In the morning I mopped the floors, scrubbed the toilets, and washed the sheets clean while he slept. When he was better, I handed him a glass bottle of Coke and his happiness was only equaled by my own relief that the worst had passed.

After lunch I sliced juicy peaches to make a crisp and then grabbed another cup of coffee. I was tired, I was spent. I was frustrated with silly nothings because my need for sleep had left me frayed and dry. But I was home, and that meant everything was going to be okay.

Tonight, my son will sleep comfortably in his own bed. He will gently snore in the top bunk, and wake up eager for books and Legos before breakfast. In a month he will have a difficult time remembering the details of his night on the bathroom floor. In a year or two, he may not recall how he lay his head on me and sobbed, or how delicious a sip of water was when he could finally keep it down.

That awful night will melt and dissolve into the mysterious thing called the past. Its scenes and colors will bleed into yesterday and tomorrow, creating a kaleidoscope of time and life. Although the details will be forgotten, he will carry the imprint of it all deep within himself. In the hazy shadows of his memories there will be a mama who stayed close by his side, a home full of love, and hope for a happy ending.

I will carry it, too; but in a different way, I suppose. My treasure will be remembering that he was once my little boy, that I was once his whole world, and that taking care of him brought me home

I feel it now, again, rising this time above the sadness of babies that grow up and time that passes too quickly. It flows from my own messy, colorful past and into the bright light of the unknown future.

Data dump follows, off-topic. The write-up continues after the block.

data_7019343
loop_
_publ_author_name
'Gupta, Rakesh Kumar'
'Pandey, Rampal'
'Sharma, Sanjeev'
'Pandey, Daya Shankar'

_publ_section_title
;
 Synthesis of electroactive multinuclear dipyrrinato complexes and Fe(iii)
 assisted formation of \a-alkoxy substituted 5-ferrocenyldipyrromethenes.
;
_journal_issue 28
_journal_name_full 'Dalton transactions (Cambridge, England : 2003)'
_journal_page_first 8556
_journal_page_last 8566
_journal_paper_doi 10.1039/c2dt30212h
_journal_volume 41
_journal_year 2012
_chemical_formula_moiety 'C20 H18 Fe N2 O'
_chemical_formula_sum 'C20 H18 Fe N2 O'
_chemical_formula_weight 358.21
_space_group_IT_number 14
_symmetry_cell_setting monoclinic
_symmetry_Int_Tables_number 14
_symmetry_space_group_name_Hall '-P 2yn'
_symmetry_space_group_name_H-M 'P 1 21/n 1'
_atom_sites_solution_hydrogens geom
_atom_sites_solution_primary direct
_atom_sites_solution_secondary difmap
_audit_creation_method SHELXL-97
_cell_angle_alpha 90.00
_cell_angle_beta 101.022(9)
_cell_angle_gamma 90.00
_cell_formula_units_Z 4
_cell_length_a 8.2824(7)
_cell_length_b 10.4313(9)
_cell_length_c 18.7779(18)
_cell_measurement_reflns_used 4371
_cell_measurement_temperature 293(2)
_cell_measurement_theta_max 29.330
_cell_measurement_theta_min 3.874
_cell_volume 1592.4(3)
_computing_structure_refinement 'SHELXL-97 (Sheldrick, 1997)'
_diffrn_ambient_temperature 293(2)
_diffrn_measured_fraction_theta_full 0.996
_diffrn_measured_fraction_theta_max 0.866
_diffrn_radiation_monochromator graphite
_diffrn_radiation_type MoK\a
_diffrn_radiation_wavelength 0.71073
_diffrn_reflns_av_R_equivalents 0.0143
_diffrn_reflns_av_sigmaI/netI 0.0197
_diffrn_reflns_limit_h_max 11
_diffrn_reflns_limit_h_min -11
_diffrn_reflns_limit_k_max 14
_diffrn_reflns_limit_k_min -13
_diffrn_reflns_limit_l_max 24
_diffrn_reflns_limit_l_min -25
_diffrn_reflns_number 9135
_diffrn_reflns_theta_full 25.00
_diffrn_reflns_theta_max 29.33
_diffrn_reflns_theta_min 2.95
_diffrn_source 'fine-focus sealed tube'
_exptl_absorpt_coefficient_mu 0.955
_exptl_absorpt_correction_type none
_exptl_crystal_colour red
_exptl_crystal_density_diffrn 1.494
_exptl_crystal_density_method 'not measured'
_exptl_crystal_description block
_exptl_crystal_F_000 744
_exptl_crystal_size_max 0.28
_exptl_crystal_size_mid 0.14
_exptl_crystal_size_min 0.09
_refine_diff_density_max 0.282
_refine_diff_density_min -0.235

Thursday, May 22, 2014

how to have faith for difficult children

Some days there is an awful lot of growling and shouting around our house. Feet stamp as a violent, "No!" is declared. Fists curl and clench and the anger is thick enough to cut with a knife. Quiet apologies and reconciliation come (much) later, but first we must wade through the deep swampy places of emotional, angry kids.

I do my best to be patient, to be firm, and not to take it all too seriously, but a mama can only bear so much drama of this sort. There were a few weeks last month that I wondered what on earth we should do to keep them from killing each other.

Then, one Thursday night at our community group, a friend randomly mentioned this story in Luke 13,

Then [Jesus] told this parable: “A man had a fig tree growing in his vineyard, and he went to look for fruit on it but did not find any. So he said to the man who took care of the vineyard, ‘For three years now I’ve been coming to look for fruit on this fig tree and haven’t found any. Cut it down! Why should it use up the soil?’
 “‘Sir,’ the man replied, ‘leave it alone for one more year, and I’ll dig around it and fertilize it. If it bears fruit next year, fine! If not, then cut it down.’”